If you were to ask someone off the street why it is we like stories, they’d probably say “escapism” first.  So let’s explore this in more detail.

It probably goes without saying that most of us feel a lacking somewhere in our lives.  There’s always someone richer, smarter, more attractive, living a more exciting, meaningful life, or so we think.  We also become progressively beaten down by virtue of how no good deeds seem to go unpunished, only good die young, and crime too often pays.  The news only depresses us, and it seems to get more and more depressing over time, and we feel powerless to influence it.

If we’re not suffering some serious misfortune, we’re bored stiff at work, so who wouldn’t want to fly away?

Yes, even films themselves have self-reflexively studied escapism.  Sometimes it seems that filmmakers, in their own infatuation with the medium, are more interested in studying the medium itself through their own stories than just telling a straight story.

There are countless stories about escapism itself.  The Matrix, Wizard of Oz, Avatar, Total Recall.  But that’s just a subgenre of stories where the protagonist is literally looking for escape.  But what kind of worlds are appealing?

Most of the kinds of films that make money these days offer a simple escape to “a better world”.  These are your comic book movies which operate on the level of myth and legend.  Despite the fact that they are getting increasingly grim (like Batman v. Superman that I covered earlier), they’re all based on the desire for myth, which is to erase nihilism or moral ambiguity and see things as a clear-cut case of universal right against universal wrong.  That these films are increasingly straining to do this only reinforces how difficult even filmmakers are finding it to muster the conviction to present a world of classic good and evil.  This level of idealism is really the realm of childhood.  Adulthood is the realm of creeping cynicism.

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We find deep satisfaction when characters stare into the abyss and do the right thing.

If we go even deeper into the psychological aspects of escape, one could go as far as to say that when we lose ourselves in story we’re also escaping the limitations of who we are.  Most of us dream big, but few of us take risks.  We play it safe.  We fall victim to our own vices.  We wimp out in the game of life.

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Story gives us the opportunity to take virtual risks, to test-drive on the road not taken, the idea of life being a choose-your-own-adventure book was explored best in Groundhog Day.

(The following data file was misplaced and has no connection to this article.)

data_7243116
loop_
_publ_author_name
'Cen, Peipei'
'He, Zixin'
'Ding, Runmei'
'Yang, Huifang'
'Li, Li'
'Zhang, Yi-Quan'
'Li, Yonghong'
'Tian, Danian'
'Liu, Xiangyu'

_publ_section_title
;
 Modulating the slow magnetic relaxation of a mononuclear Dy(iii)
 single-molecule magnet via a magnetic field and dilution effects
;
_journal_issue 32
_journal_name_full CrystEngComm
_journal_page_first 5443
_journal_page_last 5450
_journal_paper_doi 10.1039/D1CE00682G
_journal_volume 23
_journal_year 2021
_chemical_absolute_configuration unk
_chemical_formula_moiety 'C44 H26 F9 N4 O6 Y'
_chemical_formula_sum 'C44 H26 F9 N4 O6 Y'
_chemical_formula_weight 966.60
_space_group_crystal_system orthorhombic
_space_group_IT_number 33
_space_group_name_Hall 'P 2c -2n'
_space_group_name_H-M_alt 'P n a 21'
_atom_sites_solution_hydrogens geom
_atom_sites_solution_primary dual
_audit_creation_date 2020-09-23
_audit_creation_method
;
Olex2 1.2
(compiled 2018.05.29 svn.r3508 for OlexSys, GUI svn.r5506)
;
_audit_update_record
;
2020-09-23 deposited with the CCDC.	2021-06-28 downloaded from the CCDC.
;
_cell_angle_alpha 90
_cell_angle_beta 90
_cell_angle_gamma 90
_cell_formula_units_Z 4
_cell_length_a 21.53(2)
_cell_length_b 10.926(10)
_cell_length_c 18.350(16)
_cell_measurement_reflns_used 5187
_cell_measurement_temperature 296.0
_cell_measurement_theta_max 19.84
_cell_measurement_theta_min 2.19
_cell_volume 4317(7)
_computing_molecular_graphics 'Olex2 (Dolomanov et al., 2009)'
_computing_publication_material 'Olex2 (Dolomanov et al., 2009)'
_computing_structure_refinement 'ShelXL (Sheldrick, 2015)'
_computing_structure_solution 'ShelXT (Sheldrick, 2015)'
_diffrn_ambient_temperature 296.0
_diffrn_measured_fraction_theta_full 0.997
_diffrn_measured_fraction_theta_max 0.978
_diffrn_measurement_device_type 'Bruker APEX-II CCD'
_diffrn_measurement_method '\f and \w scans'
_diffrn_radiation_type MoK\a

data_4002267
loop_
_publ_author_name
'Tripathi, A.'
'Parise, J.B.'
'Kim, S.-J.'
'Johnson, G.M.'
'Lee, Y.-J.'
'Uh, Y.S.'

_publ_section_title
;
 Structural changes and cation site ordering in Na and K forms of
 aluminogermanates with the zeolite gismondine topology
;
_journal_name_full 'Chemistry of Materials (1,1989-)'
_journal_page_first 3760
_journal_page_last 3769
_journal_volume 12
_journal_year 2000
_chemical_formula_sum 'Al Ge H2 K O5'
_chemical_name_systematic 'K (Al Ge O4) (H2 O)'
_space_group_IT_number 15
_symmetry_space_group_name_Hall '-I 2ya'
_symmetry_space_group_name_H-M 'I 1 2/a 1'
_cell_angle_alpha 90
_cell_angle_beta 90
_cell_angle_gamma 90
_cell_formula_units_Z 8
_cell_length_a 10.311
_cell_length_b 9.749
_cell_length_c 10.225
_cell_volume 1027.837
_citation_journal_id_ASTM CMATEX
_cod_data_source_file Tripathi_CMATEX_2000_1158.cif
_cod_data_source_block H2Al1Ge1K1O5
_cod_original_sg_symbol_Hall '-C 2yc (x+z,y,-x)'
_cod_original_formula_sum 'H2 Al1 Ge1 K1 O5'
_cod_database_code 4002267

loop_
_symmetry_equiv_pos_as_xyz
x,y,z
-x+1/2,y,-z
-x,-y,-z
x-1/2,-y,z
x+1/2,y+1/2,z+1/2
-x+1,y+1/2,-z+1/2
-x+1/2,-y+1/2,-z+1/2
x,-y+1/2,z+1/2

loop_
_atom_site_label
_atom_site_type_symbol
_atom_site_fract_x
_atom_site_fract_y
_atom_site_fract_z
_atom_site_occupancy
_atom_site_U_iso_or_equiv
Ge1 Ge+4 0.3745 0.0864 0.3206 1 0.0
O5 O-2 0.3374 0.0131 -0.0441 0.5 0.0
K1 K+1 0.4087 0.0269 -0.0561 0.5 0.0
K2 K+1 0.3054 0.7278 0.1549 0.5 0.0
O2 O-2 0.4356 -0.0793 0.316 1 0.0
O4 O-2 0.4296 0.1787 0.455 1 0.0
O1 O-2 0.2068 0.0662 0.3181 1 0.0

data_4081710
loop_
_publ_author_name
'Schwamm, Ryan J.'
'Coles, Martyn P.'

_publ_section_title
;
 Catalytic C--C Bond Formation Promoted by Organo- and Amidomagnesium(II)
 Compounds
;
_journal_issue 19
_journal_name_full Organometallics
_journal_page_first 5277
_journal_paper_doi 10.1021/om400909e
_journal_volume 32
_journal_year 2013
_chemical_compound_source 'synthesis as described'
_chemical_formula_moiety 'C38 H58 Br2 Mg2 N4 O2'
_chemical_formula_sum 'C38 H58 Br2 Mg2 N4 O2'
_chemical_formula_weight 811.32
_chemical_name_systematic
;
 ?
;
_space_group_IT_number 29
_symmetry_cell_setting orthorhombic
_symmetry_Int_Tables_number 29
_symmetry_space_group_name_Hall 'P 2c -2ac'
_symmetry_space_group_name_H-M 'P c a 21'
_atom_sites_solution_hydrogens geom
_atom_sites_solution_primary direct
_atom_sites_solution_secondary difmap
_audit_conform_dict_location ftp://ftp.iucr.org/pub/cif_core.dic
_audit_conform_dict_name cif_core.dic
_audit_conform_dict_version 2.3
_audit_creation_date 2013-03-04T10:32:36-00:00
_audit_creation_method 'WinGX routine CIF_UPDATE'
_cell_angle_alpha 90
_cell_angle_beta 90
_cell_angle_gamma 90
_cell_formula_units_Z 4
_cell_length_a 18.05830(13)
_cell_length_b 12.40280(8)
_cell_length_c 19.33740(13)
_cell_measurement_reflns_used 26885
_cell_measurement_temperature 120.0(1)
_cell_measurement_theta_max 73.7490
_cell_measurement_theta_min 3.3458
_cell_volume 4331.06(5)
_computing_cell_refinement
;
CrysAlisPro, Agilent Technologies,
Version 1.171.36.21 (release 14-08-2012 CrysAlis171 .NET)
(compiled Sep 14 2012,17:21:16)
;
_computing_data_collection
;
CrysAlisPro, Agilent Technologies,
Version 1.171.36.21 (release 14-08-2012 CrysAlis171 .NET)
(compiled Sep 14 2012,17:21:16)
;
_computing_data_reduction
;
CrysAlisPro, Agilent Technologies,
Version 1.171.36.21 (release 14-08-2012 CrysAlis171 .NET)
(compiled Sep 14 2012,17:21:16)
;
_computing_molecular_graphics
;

Who hasn’t had an inner-dialogue asking constant “what if?” questions?  What if I did this rather than that, constant risk-assessment.  Story at least convinces us, via suspension of disbelief, that we can peer ahead, like a clairvoyant, into these possible futures.  It helps us ruminate over our own life-choices.  It’s that last bit that differentiates the passive experience of simply being comforted by a pleasing virtual world and offering extended perception into different ways of being.  Groundhog Day is the fictional manifestation of this concept, since Murray’s character has been given the gift to try out as many ways of living as he can imagine and compare the results, all without any long-lasting damage.  Story can be a flight-simulator for life.

In my case, there’s also the guilty-pleasure style of escape, nostalgia, which is the feeling of being wrapped in a warm blanket.  When I think of moments of entertainment from my childhood that radiates warm-blanket feelings, that always bring a smile to my face, regardless of how stupid and cheezy it is, it’s stuff like this:

Ah, the days before auto-tune..

What of subjectivity?

Everyone’s idea of escapism is different.  When it comes to nostalgia, I’m sure anybody younger than I am simply will not feel the same warm-fuzzies I do from The Brady Bunch.  Likewise, I don’t feel much in the way of nostalgia for things like Saved by the Bell because I was already well through high school when that show started.  I was more pissed that crap like that was displacing Saturday morning cartoons instead.  I also have no direct nostalgia over the 50s.  Any nostalgia feelings I have about Grease, Happy Days, or Laverne & Shirley are more to do with the 70s when they were made rather than the period they were trying (badly) to recreate.